While this is an appropriate test where the police are engaging in conduct that amounts to an offence that has not been specifically authorized by Parliament, it is the government's view that it would be inappropriate to require the police to rely on this scheme for a discreet, pre-defined activity that is clearly in the public interest. It is essential to keep in mind that the proposed exemptions do not give the police the authority to commit identity theft or other fraudulent activities. Any other offences that an officer may be required to commit in the course of a criminal investigation would have to be justified under the scheme contained in the appropriate sections of the Criminal Code.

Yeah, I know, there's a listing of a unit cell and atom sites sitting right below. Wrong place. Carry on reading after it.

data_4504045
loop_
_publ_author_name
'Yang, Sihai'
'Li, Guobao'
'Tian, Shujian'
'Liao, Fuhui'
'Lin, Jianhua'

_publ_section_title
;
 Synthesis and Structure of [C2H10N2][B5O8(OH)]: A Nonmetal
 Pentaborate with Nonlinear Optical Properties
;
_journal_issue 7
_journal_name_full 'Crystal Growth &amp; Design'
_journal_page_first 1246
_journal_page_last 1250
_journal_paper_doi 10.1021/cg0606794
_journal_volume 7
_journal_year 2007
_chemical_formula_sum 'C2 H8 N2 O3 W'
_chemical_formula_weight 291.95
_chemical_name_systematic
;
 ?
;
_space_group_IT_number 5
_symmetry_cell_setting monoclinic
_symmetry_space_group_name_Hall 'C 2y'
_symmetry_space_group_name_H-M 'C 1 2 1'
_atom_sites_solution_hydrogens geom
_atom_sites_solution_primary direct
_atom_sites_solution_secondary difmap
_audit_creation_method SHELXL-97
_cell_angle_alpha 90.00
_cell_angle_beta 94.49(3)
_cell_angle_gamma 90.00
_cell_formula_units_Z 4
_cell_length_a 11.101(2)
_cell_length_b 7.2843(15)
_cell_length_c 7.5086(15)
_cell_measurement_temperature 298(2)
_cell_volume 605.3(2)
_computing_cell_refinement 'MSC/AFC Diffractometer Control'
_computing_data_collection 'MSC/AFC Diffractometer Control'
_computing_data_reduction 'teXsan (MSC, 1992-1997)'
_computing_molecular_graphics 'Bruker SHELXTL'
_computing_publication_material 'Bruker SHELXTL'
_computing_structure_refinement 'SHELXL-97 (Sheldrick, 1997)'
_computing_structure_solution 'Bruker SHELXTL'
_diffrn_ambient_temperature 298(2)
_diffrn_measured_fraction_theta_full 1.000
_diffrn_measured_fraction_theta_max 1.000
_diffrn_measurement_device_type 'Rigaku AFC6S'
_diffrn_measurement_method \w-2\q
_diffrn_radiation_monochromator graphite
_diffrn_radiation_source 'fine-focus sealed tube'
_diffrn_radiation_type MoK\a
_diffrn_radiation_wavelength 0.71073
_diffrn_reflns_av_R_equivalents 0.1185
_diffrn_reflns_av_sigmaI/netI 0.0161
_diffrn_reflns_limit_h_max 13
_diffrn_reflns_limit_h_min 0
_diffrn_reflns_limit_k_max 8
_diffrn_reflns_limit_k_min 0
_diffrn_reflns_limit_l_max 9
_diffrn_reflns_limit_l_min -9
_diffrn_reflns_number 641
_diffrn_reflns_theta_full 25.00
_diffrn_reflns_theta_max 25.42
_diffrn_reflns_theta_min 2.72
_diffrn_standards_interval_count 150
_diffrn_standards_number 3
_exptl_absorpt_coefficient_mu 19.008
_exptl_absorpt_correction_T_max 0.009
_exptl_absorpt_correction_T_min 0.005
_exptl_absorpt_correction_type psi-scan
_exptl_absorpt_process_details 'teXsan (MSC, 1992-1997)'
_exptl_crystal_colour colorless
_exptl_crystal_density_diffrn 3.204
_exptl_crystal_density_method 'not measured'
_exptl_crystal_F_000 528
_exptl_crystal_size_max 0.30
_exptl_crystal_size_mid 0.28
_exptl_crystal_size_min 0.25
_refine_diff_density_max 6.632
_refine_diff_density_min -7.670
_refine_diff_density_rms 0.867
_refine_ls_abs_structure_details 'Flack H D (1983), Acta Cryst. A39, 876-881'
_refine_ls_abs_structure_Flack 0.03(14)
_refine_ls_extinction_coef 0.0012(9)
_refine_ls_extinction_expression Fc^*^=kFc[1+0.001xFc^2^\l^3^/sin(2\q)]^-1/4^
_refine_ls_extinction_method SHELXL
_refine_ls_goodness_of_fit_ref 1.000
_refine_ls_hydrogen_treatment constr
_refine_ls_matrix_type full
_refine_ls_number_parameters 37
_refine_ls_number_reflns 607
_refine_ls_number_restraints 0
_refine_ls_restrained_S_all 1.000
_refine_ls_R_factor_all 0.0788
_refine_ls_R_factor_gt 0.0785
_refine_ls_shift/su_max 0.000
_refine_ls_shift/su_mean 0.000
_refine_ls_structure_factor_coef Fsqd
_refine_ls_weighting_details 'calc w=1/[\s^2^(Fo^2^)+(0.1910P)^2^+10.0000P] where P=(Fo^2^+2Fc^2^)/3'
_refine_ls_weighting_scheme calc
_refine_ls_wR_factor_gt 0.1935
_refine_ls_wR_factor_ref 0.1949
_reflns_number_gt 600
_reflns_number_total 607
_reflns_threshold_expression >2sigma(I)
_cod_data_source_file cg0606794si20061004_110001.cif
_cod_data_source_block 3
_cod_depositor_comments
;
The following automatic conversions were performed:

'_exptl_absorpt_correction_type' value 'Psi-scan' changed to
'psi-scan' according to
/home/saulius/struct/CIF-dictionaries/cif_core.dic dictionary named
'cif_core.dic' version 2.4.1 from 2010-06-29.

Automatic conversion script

Lastly, the Senate legal and constitutional affairs committee, which undertook a thorough study of the bill, amended it to provide for a five-year parliamentary review. This would provide us with a welcomed opportunity to assess the impact of the reforms in combatting identity theft.
Bill S-4 would provide much needed new tools for Canadian law enforcement and much needed protection for all Canadians against identity theft. I urge all hon. members to consider the most vulnerable in their constituencies when they consider the bill. As we all know, many members of our communities have been the victims of identity theft and the psychological impact of having one's identity stolen or misused can be quite profound.
I urge all hon. members to support the bill and support its swift passage.